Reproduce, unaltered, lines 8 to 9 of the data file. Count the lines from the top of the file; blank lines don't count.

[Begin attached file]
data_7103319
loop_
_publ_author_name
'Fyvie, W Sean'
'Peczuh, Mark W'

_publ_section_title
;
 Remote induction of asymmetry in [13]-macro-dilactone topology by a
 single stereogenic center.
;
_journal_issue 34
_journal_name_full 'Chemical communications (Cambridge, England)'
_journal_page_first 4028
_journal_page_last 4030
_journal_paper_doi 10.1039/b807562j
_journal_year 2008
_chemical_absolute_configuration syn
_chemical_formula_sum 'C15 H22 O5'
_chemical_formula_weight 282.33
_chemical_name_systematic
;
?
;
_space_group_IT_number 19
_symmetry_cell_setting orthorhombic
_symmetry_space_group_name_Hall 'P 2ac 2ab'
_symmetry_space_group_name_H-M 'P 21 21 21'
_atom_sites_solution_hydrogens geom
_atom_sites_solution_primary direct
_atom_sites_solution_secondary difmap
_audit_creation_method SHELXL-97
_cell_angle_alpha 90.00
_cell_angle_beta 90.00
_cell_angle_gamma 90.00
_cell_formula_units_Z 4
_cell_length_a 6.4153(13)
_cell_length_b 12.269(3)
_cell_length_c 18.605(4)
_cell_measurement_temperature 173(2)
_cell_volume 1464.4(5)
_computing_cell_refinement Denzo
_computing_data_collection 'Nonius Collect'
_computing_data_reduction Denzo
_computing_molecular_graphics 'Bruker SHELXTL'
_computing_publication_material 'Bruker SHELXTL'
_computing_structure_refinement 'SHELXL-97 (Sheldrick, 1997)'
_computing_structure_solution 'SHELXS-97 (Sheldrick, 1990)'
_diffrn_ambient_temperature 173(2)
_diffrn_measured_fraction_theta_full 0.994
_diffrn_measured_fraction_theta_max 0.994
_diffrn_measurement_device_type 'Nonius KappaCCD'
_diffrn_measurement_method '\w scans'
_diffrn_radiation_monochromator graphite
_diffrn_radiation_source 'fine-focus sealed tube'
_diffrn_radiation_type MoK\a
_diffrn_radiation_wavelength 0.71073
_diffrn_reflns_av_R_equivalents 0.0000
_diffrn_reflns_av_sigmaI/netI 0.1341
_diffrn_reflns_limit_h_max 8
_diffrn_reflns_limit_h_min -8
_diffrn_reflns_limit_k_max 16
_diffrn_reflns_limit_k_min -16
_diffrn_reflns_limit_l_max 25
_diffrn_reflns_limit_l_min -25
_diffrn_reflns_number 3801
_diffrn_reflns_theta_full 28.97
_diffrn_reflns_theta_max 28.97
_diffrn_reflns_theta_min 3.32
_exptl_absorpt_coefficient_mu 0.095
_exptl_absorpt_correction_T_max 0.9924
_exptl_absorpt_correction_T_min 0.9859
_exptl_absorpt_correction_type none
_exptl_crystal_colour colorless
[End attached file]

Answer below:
 Remote induction of asymmetry in [13]-macro-dilactone topology by a
 single stereogenic center.